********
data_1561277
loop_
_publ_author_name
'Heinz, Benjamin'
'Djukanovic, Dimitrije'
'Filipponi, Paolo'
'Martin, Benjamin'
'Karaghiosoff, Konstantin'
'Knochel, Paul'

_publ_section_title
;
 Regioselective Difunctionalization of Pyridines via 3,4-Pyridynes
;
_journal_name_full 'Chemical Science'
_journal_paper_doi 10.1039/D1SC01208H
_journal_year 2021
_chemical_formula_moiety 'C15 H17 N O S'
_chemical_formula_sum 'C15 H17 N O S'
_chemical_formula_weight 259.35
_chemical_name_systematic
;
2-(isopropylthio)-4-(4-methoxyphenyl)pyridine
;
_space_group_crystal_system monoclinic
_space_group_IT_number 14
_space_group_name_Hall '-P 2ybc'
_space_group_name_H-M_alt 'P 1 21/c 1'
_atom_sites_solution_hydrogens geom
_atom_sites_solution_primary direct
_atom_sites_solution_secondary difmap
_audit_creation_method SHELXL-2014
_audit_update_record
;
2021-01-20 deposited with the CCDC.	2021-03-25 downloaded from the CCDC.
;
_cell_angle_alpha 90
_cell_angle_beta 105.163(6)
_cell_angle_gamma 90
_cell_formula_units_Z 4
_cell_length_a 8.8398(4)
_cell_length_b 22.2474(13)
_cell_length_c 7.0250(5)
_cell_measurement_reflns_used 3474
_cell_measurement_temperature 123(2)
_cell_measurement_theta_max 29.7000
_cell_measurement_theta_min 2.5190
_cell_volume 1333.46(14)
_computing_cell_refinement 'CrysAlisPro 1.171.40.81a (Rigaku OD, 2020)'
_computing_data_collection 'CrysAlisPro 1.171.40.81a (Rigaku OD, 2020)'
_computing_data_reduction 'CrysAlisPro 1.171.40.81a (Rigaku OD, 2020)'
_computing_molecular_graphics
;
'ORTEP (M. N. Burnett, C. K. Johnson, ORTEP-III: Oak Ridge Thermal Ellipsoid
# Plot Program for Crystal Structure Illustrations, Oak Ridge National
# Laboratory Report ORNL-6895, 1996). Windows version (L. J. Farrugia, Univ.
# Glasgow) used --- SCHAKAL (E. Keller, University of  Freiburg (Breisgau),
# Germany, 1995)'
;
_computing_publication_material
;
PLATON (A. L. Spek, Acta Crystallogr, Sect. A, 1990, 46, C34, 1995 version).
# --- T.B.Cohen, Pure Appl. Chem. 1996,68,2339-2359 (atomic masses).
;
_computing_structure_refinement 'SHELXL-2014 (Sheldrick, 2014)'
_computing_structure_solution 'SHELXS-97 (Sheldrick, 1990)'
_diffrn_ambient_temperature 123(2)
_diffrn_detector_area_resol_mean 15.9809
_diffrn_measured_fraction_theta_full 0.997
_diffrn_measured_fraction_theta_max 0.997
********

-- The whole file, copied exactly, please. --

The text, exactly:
data_1561277
loop_
_publ_author_name
'Heinz, Benjamin'
'Djukanovic, Dimitrije'
'Filipponi, Paolo'
'Martin, Benjamin'
'Karaghiosoff, Konstantin'
'Knochel, Paul'

_publ_section_title
;
 Regioselective Difunctionalization of Pyridines via 3,4-Pyridynes
;
_journal_name_full 'Chemical Science'
_journal_paper_doi 10.1039/D1SC01208H
_journal_year 2021
_chemical_formula_moiety 'C15 H17 N O S'
_chemical_formula_sum 'C15 H17 N O S'
_chemical_formula_weight 259.35
_chemical_name_systematic
;
2-(isopropylthio)-4-(4-methoxyphenyl)pyridine
;
_space_group_crystal_system monoclinic
_space_group_IT_number 14
_space_group_name_Hall '-P 2ybc'
_space_group_name_H-M_alt 'P 1 21/c 1'
_atom_sites_solution_hydrogens geom
_atom_sites_solution_primary direct
_atom_sites_solution_secondary difmap
_audit_creation_method SHELXL-2014
_audit_update_record
;
2021-01-20 deposited with the CCDC.	2021-03-25 downloaded from the CCDC.
;
_cell_angle_alpha 90
_cell_angle_beta 105.163(6)
_cell_angle_gamma 90
_cell_formula_units_Z 4
_cell_length_a 8.8398(4)
_cell_length_b 22.2474(13)
_cell_length_c 7.0250(5)
_cell_measurement_reflns_used 3474
_cell_measurement_temperature 123(2)
_cell_measurement_theta_max 29.7000
_cell_measurement_theta_min 2.5190
_cell_volume 1333.46(14)
_computing_cell_refinement 'CrysAlisPro 1.171.40.81a (Rigaku OD, 2020)'
_computing_data_collection 'CrysAlisPro 1.171.40.81a (Rigaku OD, 2020)'
_computing_data_reduction 'CrysAlisPro 1.171.40.81a (Rigaku OD, 2020)'
_computing_molecular_graphics
;
'ORTEP (M. N. Burnett, C. K. Johnson, ORTEP-III: Oak Ridge Thermal Ellipsoid
# Plot Program for Crystal Structure Illustrations, Oak Ridge National
# Laboratory Report ORNL-6895, 1996). Windows version (L. J. Farrugia, Univ.
# Glasgow) used --- SCHAKAL (E. Keller, University of  Freiburg (Breisgau),
# Germany, 1995)'
;
_computing_publication_material
;
PLATON (A. L. Spek, Acta Crystallogr, Sect. A, 1990, 46, C34, 1995 version).
# --- T.B.Cohen, Pure Appl. Chem. 1996,68,2339-2359 (atomic masses).
;
_computing_structure_refinement 'SHELXL-2014 (Sheldrick, 2014)'
_computing_structure_solution 'SHELXS-97 (Sheldrick, 1990)'
_diffrn_ambient_temperature 123(2)
_diffrn_detector_area_resol_mean 15.9809
_diffrn_measured_fraction_theta_full 0.997
_diffrn_measured_fraction_theta_max 0.997